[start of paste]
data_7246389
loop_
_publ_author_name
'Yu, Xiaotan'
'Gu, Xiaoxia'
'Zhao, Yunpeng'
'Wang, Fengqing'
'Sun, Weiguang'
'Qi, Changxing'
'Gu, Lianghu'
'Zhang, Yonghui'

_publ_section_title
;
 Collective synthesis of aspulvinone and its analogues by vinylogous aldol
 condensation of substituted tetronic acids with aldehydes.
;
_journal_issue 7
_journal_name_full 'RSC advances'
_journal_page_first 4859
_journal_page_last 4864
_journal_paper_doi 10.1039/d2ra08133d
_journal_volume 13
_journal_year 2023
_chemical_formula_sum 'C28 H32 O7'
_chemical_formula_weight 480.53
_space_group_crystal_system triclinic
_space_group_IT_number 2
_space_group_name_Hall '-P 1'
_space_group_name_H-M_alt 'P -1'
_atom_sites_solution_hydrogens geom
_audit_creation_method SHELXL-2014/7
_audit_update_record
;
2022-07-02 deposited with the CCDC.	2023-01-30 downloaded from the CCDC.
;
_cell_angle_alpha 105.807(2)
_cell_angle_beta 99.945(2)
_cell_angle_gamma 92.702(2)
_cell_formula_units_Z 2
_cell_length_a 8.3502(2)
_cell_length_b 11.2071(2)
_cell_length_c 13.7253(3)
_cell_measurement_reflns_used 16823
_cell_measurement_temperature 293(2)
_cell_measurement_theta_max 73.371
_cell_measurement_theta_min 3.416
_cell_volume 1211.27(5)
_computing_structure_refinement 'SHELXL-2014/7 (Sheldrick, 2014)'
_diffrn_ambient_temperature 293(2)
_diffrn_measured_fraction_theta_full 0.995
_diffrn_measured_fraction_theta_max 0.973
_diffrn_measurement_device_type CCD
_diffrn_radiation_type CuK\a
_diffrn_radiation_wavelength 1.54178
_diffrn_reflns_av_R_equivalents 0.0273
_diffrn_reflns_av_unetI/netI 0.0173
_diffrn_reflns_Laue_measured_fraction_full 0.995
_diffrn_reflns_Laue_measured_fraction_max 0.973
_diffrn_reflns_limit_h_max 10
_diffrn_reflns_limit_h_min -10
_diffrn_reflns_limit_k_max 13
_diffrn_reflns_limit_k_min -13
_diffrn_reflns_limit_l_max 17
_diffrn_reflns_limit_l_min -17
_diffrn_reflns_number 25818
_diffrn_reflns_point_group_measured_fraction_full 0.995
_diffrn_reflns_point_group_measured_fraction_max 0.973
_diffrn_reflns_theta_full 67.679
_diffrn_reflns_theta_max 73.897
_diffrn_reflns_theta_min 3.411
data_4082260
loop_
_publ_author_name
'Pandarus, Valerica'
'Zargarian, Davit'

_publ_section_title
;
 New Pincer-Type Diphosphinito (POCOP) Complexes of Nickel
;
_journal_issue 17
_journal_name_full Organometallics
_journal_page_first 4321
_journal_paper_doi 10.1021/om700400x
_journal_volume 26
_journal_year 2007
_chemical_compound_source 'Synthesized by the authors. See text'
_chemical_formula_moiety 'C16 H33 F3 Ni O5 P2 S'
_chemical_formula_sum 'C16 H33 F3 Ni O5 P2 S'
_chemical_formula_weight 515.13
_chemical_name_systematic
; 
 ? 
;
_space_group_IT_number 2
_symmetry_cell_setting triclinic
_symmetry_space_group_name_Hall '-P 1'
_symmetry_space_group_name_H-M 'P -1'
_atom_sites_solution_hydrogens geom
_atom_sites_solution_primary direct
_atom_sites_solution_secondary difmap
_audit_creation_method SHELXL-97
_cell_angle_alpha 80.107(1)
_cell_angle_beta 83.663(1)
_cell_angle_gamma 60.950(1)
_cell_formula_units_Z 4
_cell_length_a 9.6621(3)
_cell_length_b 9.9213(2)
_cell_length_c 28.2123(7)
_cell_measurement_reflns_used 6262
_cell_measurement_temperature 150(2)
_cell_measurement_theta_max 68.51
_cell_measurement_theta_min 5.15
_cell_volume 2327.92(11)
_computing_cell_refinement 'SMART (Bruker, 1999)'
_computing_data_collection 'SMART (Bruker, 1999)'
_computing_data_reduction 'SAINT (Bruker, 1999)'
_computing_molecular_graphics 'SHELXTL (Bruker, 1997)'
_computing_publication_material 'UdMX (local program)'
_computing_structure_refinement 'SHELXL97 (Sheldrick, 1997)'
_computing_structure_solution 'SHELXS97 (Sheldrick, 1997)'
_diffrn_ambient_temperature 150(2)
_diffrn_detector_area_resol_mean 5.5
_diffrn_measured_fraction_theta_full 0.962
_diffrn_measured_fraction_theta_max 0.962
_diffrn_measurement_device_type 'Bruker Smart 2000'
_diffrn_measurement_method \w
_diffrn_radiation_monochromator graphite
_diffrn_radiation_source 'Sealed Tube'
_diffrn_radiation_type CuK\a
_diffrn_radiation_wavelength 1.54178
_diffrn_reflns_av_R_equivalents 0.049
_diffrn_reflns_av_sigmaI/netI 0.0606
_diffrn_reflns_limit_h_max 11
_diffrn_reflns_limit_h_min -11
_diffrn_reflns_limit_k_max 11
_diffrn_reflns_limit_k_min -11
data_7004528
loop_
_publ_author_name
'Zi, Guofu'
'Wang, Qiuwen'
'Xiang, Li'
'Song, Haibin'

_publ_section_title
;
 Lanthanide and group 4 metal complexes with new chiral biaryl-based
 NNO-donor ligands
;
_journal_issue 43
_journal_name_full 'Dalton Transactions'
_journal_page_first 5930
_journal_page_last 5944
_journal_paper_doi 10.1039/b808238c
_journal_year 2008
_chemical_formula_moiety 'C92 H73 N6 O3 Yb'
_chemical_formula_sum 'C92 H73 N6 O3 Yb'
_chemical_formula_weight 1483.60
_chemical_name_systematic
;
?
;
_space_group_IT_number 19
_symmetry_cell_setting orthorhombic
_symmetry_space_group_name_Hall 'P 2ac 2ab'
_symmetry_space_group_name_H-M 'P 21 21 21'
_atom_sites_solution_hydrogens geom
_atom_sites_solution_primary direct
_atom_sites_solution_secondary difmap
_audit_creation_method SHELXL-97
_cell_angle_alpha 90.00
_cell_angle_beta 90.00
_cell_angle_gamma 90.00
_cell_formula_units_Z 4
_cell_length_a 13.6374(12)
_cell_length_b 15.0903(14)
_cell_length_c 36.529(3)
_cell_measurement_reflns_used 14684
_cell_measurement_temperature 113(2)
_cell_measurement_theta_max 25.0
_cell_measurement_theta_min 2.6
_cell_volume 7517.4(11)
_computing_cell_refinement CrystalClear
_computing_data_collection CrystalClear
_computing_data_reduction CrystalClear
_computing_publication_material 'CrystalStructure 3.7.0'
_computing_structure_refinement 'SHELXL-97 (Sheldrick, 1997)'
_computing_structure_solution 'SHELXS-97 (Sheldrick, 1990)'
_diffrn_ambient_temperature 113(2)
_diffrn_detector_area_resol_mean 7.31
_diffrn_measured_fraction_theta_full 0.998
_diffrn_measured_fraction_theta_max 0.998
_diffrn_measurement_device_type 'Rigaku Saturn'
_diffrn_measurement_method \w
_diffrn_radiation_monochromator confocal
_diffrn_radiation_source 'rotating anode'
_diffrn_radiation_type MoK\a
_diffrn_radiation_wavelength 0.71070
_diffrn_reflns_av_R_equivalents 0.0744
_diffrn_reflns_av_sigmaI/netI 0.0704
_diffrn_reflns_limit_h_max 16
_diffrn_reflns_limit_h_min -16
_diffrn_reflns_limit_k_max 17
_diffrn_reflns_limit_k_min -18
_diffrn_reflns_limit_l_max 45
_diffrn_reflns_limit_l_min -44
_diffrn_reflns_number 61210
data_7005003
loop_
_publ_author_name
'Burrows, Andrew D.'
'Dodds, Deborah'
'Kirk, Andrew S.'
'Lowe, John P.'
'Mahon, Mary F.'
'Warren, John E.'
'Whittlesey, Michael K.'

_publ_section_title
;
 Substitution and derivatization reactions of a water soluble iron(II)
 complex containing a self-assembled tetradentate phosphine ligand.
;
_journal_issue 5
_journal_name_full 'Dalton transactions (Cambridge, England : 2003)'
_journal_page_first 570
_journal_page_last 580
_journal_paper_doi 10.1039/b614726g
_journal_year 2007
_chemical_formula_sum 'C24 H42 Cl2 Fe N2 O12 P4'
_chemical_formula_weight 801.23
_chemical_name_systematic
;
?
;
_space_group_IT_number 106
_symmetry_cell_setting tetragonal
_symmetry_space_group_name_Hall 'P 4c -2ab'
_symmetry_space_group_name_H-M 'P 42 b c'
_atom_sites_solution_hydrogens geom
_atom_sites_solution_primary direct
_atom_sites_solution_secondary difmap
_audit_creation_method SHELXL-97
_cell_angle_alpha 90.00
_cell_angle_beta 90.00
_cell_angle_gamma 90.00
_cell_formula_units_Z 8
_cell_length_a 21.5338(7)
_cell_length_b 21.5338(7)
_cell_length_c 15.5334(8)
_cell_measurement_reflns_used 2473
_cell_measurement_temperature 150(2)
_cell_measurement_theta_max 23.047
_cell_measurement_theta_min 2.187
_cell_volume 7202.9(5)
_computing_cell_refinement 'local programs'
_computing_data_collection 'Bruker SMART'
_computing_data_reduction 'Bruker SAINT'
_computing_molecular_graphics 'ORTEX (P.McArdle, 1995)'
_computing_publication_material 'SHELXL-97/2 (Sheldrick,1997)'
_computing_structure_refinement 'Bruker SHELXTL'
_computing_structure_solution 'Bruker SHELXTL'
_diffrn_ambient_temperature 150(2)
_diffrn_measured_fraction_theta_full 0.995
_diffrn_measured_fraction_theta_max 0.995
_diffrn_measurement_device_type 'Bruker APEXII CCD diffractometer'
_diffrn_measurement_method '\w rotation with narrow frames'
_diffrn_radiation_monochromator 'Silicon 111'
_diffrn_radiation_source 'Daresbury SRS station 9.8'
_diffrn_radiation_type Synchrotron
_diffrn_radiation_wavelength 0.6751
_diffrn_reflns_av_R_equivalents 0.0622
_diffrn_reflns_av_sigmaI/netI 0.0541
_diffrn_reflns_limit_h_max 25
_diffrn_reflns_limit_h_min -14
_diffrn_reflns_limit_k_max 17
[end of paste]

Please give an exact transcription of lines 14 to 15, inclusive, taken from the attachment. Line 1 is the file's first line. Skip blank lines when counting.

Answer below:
 Collective synthesis of aspulvinone and its analogues by vinylogous aldol
 condensation of substituted tetronic acids with aldehydes.